With over 3 million followers on Instagram and many before and after transformations, it’s no wonder that Kayla Itsines' Bikini Body Guide has become one of the most popular workout programs of the summer. I first came across her Instagram feed last year and was pretty impressed by the results her clients were getting from doing her guide. I was in the middle of completing Bret Conteras’ Strong Curves program but decided to buy the guide anyways to check it out. The guide is super simple to follow, fairly comprehensive and very pretty to look at. Her HIIT (high intensity interval training) style workout was obviously working for a lot of women out there. There were some exercises and training philosophies I didn't 100% agree on, like the amount of plyometric movements like squat jumps and lunges at the beginnng of the program or the amount of abdominal heavy exercises involved, but people seem to love it.
Picutre of trainer Kayla Itsines from Bikini Body Guide
I love how so many women on Instagram are getting stronger, eating better and are more confident about their body, but we need to realize that the Bikini Body Guide might not work for everyone.
Over the summer, I had a few clients in the middle of the BBG guide when they came to me complaining of joint and muscle pain. When I asked to see their push ups, I wasn’t surprised. Going back to the first week of the program, you were asked to do 15 reps of push ups with 15 reps of lay down push ups within the same workout block. That’s a lot of strain on the back and shoulders if you’re not doing it properly.
Example of a workout plan from the Bikini Body Guide taken from Pinterest
If you’re planning on doing the Bikini Body Guide, I would suggest for you make an appointment to see your movement specialist (physical therapist) prior to doing the guide. Physical therapists can help modify the program and/or supervise your form while you complete it. I know that not everyone will be able to see their therapist, so I made a simple list of common mistakes, starting with the push up, that I see while completing the Bikini Body Guide by Kayla Itsines with its corrections.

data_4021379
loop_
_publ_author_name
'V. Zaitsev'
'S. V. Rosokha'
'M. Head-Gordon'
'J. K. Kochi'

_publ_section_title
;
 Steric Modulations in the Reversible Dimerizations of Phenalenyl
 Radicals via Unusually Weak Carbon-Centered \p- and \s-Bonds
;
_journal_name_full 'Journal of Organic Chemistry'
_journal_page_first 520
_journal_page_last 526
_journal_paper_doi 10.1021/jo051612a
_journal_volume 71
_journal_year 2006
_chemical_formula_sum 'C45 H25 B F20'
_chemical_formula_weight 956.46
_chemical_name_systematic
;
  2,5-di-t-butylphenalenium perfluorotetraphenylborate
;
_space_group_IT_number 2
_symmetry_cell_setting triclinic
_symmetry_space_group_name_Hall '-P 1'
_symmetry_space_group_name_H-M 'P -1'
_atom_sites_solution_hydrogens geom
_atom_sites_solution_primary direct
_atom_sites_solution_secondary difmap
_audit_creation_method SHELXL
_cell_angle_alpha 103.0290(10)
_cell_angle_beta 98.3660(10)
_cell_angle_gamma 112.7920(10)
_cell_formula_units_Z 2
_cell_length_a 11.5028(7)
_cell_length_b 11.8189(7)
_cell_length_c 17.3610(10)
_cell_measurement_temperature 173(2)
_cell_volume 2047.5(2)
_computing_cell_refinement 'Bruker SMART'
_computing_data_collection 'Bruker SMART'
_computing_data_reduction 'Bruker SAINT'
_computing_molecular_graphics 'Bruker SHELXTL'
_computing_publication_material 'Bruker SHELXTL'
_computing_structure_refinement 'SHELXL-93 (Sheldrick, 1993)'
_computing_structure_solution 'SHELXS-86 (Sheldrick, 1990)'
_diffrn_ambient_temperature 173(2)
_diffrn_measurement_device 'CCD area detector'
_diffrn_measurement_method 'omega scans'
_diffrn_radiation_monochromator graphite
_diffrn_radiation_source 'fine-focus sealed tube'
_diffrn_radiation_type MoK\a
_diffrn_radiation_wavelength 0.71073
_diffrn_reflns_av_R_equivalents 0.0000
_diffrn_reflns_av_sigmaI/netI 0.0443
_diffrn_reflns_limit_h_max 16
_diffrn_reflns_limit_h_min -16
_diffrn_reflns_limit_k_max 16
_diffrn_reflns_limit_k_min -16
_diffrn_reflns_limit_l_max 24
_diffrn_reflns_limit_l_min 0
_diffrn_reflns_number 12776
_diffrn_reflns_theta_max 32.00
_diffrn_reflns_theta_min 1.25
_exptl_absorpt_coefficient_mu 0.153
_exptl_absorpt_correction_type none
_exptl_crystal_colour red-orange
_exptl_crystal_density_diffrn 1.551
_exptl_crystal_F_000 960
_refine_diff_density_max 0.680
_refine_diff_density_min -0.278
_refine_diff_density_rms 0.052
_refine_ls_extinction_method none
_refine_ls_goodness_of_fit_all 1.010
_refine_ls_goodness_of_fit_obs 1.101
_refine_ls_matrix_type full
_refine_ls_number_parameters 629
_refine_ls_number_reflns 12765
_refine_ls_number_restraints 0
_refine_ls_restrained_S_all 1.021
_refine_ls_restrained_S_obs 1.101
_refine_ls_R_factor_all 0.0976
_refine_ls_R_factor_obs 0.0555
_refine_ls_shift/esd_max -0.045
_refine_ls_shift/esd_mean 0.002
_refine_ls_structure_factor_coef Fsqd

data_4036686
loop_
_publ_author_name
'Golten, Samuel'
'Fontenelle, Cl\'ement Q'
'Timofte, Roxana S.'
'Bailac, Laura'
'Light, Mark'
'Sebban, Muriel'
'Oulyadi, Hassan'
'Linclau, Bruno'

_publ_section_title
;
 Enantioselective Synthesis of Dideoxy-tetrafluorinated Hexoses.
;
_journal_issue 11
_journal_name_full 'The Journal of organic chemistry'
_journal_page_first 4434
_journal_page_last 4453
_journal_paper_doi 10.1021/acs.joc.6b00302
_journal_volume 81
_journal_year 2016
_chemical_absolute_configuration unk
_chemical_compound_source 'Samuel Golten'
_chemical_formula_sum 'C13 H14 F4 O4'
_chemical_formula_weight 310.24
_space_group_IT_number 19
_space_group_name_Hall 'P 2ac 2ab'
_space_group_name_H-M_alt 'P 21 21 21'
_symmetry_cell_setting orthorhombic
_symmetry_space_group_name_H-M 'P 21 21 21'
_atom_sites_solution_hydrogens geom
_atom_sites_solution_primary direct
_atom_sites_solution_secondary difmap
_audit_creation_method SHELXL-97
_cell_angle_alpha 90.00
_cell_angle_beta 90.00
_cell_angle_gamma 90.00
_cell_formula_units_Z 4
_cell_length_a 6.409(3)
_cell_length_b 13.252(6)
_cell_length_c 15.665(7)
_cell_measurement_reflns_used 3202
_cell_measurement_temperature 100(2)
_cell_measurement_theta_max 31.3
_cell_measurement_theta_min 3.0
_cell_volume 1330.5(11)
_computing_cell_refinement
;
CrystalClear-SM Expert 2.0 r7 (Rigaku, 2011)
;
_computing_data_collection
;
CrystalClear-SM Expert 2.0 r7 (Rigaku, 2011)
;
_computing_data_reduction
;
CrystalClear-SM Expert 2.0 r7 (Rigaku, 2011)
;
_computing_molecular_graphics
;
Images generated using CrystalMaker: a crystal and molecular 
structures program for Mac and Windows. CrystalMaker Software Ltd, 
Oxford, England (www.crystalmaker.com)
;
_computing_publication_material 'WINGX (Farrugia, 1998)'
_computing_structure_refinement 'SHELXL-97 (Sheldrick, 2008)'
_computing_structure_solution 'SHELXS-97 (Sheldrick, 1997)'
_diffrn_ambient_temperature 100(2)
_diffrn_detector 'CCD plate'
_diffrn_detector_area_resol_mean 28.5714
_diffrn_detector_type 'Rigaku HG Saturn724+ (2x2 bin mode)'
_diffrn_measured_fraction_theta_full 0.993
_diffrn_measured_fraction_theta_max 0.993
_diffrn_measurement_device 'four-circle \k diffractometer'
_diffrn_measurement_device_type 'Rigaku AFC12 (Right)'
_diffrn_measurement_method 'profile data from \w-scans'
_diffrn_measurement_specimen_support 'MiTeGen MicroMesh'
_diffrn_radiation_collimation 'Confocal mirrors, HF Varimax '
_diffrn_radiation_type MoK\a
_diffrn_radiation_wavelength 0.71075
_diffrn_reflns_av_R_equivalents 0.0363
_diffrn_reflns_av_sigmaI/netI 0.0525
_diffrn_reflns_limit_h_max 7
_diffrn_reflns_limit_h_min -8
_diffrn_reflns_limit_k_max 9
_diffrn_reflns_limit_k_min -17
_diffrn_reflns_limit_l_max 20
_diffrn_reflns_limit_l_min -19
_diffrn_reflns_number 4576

*The correction list isn’t a substitute for a complete assessment by a healthcare professional though!
Cover of the Bikini Body Guide by Kayla Itsines
Push ups are an integral part of the BBG program and can lead to disaster if they're not performed properly. I often find that by the end of the 7 minutes that form starts to deteriorate and modifications are needed. Kayla Itsines does include a push up off the knees as a variation to the full push up.
Common mistakes with the push ups
Mistake 1: saggy back (hyperlordosis)
Try this: practice how to rotate your pelvis backwards in standing first, then in a high plank position and then incorporate it into the push up
Mistake 2: looking down at feet (flexed neck)
Try this: Keep your neck neutral and look 6 inches in front of you to prevent unneccessary strain on your spine.
Mistake 3: Fault: elbows flared out (the winged chicked)
Picture on the left is what I normally see when someone tells me their shoulders hurt
Try this: Have your elbows approximately 45 degrees from your torso. This will cause less strain to your shoulders and targe more of your chest and arms.
How do I know if I'm doing it properly?
A friend posted a picture on Facebook a while back and it just made sense. Get someone to take a picture of you and flip 90 degrees. It should look like you're standing upright. Gosh that was easy .
If you still can't complete a push up with compensating, then you will need to either modify to a kneeling push up (good but doesn't allow for maximum glute activation) or use an assistive band like the Sling shot or push up from a table.
Use a looped band to assist your push ups
Perform the push up from an elevated surface and eventually progress to the ground
Stay tuned as I will be going over more movement suggestions and tips for the Bikini Body Guide!
Jessie Wong, Physiotherapist
*The exercises provided on this website are for educational purposes only, and are not to be interpreted as a recommendation for a specific treatment plan, or course of action. Exercise is not without its risks, and this or any other exercise program may result in injury. They include but are not limited to: risk of injury, aggravation of a pre-existing condition, or adverse effect of over-exertion such as muscle strain, abnormal blood pressure, fainting, disorders of heartbeat, and very rare instances of heart attack. To reduce the risk of injury, before beginning this or any exercise program, please consult a healthcare provider for appropriate exercise prescription and safety precautions. The exercise instruction and advice presented are in no way intended as a substitute for medical consultation. We disclaim any liability from and in connection with this program. As with any exercise program, if at any point during your workout you begin to feel faint, dizzy, or have physical discomfort, you should stop immediately and consult a physician.